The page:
Reflecting on my 10 weeks learning about Radio


I recently completed a 10 week Diploma Course in Radio Production, run by the Today FM School of Radio, in partnership with the Independent College Dublin. The course is designed to give students a flavour of how the radio industry works, teaching research and production skills, digital recording and editing, along with the fundamentals behind presenting various types of radio shows.

Why a radio course?

After being on radio a few times I wanted to learn more about how everything works. For me, this was a great opportunity to hear from the top people in Today FM, Ireland’s largest commercial independent radio station. Podcasts are something I’ve also contemplated making, so I was keen to learn the editing and production skills needed.

As it turned out, the course exceeded my expectations and I gained some valuable insights that I think apply to almost every industry. After all, no matter what product or service a company sells, they have to connect with their audience, their consumers, to generate a motivation to buy.

Radio stations are competing in a world of new media sources, but even up against other radio stations, they are competing for listeners with ever shorter attention spans, trigger happy to flick to the next station. Therefore, radio shows really have to know their audience.

Interestingly, each show distills their audience down to a single individual, with the content then skewed towards someone with that outlook. For Matt Cooper’s Last Word, it is a ’39 year old Munster Man’.

It was also interesting to learn about the constraints of commercial radio. In the end of the day, commercial radio is like any other business, they exist to make money. Presenters have much less flexibility than you might expect, but the best ones are able to work within the constraints and keep their individuality in order to deliver something different.

Making connections

I learned something new every week on the course, but I found the lecture from Dermot Whelan, co-presenter of “Dermot and Dave”, to be the most inspirational and uplifting. He provided a reminder that the ultimate aim is to ‘develop connections’. Dermot and Dave have been hugely successful at getting people invested in their show.

Dermot told a great story of an American woman, Mary, who became a feature on their show at a previous radio station they worked for. Mary, from a small backwater town in Florida, was flicking through a radio app on a new phone she received as a gift and happened to come across the radio show ‘Dermot and Dave’. She e-mailed the show and her e-mails, written in southern drawl, caught the interest of the guys, who decided to read them out to listeners.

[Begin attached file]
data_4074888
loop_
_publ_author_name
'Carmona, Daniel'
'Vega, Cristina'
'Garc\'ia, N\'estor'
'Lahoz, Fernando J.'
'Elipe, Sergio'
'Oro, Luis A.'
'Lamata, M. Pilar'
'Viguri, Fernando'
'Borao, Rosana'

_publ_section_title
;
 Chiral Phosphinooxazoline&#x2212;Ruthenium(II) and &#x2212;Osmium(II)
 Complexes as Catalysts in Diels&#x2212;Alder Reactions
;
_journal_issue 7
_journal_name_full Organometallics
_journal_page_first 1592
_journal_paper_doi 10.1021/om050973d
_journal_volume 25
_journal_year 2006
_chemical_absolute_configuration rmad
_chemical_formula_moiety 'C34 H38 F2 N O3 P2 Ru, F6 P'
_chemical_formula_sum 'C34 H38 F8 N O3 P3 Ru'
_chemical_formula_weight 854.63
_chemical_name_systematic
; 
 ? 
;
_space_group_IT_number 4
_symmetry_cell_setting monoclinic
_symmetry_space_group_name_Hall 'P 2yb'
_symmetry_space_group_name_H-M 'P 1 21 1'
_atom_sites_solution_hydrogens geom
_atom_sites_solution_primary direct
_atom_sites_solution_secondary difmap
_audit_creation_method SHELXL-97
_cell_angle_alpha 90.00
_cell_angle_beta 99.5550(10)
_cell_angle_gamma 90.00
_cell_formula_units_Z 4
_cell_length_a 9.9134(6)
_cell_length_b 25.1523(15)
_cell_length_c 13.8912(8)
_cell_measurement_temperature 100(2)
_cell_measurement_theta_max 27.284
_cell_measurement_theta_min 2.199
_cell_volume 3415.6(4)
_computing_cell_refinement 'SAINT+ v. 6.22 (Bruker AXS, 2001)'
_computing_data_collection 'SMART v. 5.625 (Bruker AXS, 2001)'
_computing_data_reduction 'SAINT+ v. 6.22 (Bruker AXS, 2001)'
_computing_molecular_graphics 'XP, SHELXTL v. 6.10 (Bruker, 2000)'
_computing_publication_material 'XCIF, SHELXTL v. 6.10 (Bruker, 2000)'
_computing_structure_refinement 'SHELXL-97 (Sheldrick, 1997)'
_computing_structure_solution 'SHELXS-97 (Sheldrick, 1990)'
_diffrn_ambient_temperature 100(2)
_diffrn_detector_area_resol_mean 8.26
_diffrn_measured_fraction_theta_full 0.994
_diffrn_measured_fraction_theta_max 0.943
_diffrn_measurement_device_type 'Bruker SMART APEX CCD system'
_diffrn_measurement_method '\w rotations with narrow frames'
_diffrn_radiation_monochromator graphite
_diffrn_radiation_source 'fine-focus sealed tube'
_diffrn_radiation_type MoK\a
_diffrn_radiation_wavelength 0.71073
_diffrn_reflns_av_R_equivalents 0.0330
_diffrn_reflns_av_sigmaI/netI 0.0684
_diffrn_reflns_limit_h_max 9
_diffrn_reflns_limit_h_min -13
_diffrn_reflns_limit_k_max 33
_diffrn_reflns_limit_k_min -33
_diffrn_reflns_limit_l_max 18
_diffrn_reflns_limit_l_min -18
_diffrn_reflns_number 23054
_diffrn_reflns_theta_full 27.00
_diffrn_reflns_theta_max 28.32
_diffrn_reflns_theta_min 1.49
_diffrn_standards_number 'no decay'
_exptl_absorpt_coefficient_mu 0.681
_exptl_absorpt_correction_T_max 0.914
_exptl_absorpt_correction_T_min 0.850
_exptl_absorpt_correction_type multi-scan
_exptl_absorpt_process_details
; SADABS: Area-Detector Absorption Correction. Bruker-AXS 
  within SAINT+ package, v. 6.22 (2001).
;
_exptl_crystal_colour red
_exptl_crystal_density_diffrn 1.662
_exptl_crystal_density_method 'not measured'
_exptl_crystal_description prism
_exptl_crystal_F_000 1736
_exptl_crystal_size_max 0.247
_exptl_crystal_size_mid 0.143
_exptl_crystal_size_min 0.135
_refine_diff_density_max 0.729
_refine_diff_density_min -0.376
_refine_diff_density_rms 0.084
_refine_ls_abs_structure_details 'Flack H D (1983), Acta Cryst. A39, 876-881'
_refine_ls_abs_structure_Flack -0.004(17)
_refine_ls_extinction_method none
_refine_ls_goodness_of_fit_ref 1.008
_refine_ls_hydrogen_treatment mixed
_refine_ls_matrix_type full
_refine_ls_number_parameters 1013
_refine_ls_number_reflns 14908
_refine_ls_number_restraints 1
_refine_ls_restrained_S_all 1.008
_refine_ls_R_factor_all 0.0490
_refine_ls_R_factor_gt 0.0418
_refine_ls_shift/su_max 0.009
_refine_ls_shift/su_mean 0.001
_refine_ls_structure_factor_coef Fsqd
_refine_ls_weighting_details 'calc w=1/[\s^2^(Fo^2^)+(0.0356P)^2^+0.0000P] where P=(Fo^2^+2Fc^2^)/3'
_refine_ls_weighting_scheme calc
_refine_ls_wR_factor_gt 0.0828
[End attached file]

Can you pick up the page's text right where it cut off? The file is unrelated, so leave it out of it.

Well received by the listeners, they then started calling Mary and her on air personality became such a hit, the guys went to Florida and recorded the show for a week on the porch of her house. Next, they brought her to Ireland, recording the show from various castles around the country. Loved by the listeners, Mary even stayed with some of them during her first visit to Ireland.

What started with a random connection turned into a close relationship and the guys learned that Mary had been suffering in an abusive relationship. Stuck in a backwater town she just accepted that as her life. However, her time in Ireland, how well she was treated, that sense of mattering to people, empowered her to go back to the US and end the relationship. Her experience inspired her to see the value of her own life differently, all stemming from a random e-mail to two Irish lads on a radio show in Ireland.

The story was a reminder, that even if you reach one person, you can make a difference.

The value of trying new things

If you haven’t seen the 2005 commencement speech Steve Jobs gave at Stanford University, I encourage you to watch it. Jobs tells the story of dropping out of college but how he stuck around for 18 months ‘dropping in’ to classes that he thought looked interesting. One was a calligraphy class, which became the inspiration for Apple typography years later.

“If I had never dropped out, I would have never dropped in on this calligraphy class, and personal computers might not have the wonderful typography that they do. Of course it was impossible to connect the dots looking forward when I was in college. But it was very, very clear looking backwards ten years later.”

The point is that sometimes life is about accumulating experiences, not necessarily with any stated outcome or end goal, but that when we look back these experiences can come together in a meaningful way.

Obviously, Steve Jobs is in a league of his own. But on a smaller scale, I firmly believe in trying new things, broadening experiences as much as possible, which may at some point, open up new opportunities. Otherwise, I think life would be pretty boring. At worst, trying new things will make you a more interesting person.

So, while I know I won’t be taking over the Last Word any time soon, the radio course was definitely time well spent. Who knows, 2017 may be when I enter the world of Podcasts. Stay tuned!

Finally, one of our projects involved recording a live 20 minute show in the Today FM Studios. Below is the show my teammates and I recorded, an enjoyable experience.


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